The University of Arizona

Persistent Stare through Imagination


psi

About the Grant

The Persistent Stare through Imagination (PSI) project is supported by the Defense Advanced Research Projects Agency (DARPA) as part of its Mind's Eye program. The goal of Mind's Eye is to build a camera that can tell us what it sees. DARPA is interested in this problem because the cost of surveillance teams is very high, as is the cost of monitoring "dumb" remote cameras. A "smart" camera ought to be able to report suspicious activity. Mind's Eye is a particularly interesting problem because it merges computer vision with machine learning and models of human activities. Our approach involves three levels of inference: At the highest level, there are models of activity and at the lowest, there are vision algorithms optimized for pose recognition and tracking. The innovation is at the middle level, where simulation will generate possible futures a brief instant before they happen in the physical world. Said differently, the approach is to imagine, via simulation, what might be happening in the scene. Imagination can constrain conventional vision processing and should make it more accurate and efficient.

PIs

Project Summary

Imagine a middle-aged man carrying a heavy box down a crowded street. Does he weave nimbly between pedestrians, or do they adjust to him? Does he keep up with the flow, or is he slower? Is he enjoying himself? The fact that you can answer these questions means that you know what it's like to carry a heavy box down a crowded street; you've probably done it yourself. The fact that you can envision the man -- that you can see in your mind's eye the box clasped to his chest -- means that you know what such a scene looks like. Our proposal is to bring this kind of knowledge to bear on the problem of persistent stare.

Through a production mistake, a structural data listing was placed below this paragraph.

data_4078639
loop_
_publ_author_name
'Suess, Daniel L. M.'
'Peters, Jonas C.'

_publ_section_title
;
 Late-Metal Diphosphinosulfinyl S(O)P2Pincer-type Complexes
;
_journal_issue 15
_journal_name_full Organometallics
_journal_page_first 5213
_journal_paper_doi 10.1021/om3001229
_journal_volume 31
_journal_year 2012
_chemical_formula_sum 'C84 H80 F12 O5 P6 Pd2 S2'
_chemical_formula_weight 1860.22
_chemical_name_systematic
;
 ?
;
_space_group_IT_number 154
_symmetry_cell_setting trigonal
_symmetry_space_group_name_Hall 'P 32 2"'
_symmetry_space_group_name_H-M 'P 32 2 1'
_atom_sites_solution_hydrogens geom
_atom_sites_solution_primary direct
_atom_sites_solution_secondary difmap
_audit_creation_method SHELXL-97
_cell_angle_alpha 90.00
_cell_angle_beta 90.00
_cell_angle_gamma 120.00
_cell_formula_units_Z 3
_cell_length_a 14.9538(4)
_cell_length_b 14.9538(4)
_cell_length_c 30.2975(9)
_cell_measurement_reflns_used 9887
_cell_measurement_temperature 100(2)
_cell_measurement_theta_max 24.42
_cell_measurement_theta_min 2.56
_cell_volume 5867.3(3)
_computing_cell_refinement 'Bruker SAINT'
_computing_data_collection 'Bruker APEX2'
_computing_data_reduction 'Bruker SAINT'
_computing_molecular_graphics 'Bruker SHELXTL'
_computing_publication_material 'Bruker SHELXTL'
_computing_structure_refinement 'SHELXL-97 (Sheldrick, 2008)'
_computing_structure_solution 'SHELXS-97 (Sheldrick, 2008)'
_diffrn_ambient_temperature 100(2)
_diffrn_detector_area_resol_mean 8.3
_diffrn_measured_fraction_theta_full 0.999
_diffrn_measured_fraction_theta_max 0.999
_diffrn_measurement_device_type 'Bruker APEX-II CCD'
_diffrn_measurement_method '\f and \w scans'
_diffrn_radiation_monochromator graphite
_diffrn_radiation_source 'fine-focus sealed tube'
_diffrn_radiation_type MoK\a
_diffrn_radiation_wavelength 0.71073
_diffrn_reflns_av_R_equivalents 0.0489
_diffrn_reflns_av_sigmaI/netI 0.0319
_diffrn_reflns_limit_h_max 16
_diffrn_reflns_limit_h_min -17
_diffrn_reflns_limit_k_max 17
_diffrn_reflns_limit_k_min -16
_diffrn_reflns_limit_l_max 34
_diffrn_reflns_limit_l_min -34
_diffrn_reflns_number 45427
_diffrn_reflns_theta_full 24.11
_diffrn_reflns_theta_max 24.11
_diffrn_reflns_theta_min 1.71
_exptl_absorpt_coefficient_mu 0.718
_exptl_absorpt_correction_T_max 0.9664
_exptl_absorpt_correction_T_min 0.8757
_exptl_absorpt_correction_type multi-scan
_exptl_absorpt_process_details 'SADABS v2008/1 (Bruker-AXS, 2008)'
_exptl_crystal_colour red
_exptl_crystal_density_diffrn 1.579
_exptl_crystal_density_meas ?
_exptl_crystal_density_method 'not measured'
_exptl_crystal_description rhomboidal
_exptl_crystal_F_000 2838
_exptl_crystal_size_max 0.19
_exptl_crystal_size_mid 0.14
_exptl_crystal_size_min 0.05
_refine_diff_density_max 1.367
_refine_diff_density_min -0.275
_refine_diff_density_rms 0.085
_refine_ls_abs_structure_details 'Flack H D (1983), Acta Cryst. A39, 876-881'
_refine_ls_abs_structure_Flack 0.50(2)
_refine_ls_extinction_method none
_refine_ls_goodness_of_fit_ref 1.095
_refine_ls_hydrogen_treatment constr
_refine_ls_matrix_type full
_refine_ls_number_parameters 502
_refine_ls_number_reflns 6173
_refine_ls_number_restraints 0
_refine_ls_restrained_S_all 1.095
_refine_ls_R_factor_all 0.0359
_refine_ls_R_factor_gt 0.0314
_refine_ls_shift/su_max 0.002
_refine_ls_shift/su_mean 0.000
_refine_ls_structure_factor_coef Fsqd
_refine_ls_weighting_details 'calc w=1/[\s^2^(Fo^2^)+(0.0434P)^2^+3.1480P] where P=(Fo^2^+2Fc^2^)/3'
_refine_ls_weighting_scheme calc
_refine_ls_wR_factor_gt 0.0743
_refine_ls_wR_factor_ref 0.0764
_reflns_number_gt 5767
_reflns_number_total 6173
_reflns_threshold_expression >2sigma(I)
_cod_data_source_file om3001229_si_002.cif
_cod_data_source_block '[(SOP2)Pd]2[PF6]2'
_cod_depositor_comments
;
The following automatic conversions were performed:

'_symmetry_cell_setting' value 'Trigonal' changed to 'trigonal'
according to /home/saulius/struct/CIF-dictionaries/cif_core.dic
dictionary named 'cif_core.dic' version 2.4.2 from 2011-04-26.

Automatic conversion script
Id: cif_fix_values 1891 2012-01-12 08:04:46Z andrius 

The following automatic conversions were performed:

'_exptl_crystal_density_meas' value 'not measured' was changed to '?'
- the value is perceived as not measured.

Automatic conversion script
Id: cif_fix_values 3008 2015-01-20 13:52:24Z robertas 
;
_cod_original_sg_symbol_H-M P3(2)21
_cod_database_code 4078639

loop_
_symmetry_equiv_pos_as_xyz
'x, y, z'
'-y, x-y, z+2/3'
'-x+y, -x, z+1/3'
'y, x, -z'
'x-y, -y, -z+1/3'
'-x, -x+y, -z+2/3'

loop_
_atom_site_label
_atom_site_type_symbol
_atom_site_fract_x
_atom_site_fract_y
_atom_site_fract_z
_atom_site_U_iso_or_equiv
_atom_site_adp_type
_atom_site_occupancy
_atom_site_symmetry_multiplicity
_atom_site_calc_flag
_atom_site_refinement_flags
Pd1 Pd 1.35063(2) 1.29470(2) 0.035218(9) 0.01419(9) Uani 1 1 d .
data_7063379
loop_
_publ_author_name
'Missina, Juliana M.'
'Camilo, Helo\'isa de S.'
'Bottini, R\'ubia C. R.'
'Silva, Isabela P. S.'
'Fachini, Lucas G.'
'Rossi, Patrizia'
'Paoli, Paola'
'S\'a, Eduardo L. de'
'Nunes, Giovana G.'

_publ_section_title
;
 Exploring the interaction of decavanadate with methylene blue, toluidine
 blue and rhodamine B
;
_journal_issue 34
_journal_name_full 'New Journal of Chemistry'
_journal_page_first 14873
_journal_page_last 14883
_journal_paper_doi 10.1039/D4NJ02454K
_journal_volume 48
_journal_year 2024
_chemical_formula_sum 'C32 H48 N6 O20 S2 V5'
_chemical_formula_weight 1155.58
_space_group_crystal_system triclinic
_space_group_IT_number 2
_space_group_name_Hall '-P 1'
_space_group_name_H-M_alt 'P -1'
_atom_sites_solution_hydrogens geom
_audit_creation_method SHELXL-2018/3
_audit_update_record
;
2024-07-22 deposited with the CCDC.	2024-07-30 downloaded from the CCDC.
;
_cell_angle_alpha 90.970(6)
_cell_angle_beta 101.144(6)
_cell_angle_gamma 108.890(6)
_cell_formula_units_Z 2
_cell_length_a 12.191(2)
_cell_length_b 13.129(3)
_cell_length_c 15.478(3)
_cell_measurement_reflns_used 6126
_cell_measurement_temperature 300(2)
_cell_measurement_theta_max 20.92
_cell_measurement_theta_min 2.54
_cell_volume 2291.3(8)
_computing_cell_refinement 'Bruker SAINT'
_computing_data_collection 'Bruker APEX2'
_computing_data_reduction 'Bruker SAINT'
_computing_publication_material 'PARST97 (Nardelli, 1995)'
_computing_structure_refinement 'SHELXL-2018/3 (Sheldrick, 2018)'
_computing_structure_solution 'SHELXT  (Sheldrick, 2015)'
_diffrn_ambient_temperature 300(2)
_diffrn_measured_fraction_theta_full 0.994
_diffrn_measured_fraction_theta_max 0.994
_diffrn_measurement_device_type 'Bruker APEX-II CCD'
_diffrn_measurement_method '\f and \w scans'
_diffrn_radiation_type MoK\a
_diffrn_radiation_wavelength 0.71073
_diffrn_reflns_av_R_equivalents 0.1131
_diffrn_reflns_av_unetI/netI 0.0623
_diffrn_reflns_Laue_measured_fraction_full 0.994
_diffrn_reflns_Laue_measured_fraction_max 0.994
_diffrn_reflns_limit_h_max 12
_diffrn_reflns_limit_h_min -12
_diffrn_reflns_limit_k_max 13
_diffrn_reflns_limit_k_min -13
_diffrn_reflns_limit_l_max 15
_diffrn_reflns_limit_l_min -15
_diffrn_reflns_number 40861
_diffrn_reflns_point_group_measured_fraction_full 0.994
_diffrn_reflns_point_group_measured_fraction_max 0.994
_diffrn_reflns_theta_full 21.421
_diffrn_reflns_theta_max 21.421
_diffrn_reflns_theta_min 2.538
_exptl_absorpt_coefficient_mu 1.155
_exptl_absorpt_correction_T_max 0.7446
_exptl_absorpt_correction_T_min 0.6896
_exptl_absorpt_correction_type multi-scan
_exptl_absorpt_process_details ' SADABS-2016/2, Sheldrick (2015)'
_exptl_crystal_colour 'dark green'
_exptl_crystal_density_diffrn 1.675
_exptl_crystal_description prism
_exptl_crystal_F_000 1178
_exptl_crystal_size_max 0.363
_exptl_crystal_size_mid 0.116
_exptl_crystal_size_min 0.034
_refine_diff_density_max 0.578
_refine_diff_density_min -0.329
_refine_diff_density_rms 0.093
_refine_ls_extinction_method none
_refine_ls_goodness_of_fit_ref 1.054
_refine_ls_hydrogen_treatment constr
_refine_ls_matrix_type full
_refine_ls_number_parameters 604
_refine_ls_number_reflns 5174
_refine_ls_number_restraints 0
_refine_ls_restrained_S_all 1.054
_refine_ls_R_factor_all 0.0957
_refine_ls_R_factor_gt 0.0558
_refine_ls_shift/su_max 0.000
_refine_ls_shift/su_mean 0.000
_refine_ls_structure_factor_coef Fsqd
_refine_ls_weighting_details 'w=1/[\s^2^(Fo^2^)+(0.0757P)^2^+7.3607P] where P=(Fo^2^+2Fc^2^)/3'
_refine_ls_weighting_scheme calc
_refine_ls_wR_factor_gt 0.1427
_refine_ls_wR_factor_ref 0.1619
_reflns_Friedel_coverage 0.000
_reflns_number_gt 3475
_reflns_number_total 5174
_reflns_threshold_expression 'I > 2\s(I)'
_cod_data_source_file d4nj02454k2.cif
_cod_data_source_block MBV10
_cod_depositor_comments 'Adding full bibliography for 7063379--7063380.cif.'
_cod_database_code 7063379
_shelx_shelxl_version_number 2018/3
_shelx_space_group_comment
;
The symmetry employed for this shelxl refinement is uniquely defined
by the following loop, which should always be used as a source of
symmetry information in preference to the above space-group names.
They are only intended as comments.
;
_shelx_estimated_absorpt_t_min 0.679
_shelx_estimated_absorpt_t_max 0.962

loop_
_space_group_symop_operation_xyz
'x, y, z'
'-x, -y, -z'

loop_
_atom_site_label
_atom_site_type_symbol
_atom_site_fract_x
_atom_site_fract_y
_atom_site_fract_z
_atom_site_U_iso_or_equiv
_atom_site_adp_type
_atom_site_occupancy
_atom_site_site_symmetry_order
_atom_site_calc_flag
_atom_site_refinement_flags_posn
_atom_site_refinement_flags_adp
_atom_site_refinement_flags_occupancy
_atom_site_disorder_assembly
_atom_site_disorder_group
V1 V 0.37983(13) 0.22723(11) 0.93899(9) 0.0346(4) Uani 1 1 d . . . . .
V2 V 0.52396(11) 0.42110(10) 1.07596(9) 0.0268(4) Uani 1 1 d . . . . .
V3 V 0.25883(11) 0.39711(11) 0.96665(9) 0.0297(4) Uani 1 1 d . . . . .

Human visual processing is predictive: The mind anticipates what the eye will see, which probably helps the eye and the mind make sense of ambiguous visual information. The mind also can imagine visual scenes that don't necessarily exist; for example, you can imagine a person crossing a road even if you aren't looking at a person crossing a road.

These functions of the mind's eye -- predictive vision and visual imagination -- suggest simulation as a component of a computational mind's eye. By simulation we mean a "world in the mind" that models the "world out there" to some degree of accuracy.

We will build a system called PSI (for "persistent stare through imagination") whose internal model of a scene will be a simulator of the scene. As models, simulators have some desirable properties. First, simulators represent behavior and thus occupy the middle ground between the semantic domain ("why does it happen?") and the visual domain ("what does it look like?"). Second, simulators are not merely descriptive but are generative, with the added benefit that the behaviors they generate can be projected onto an image plane to both help interpret visual data and help visualize what's happening in the scene. Third, some of the behaviors generated by simulators are emergent, which means that simulators can imagine futures that no engineer can or will build into a priori top-down models.

Questions?

For questions about this grant contact Paul Cohen at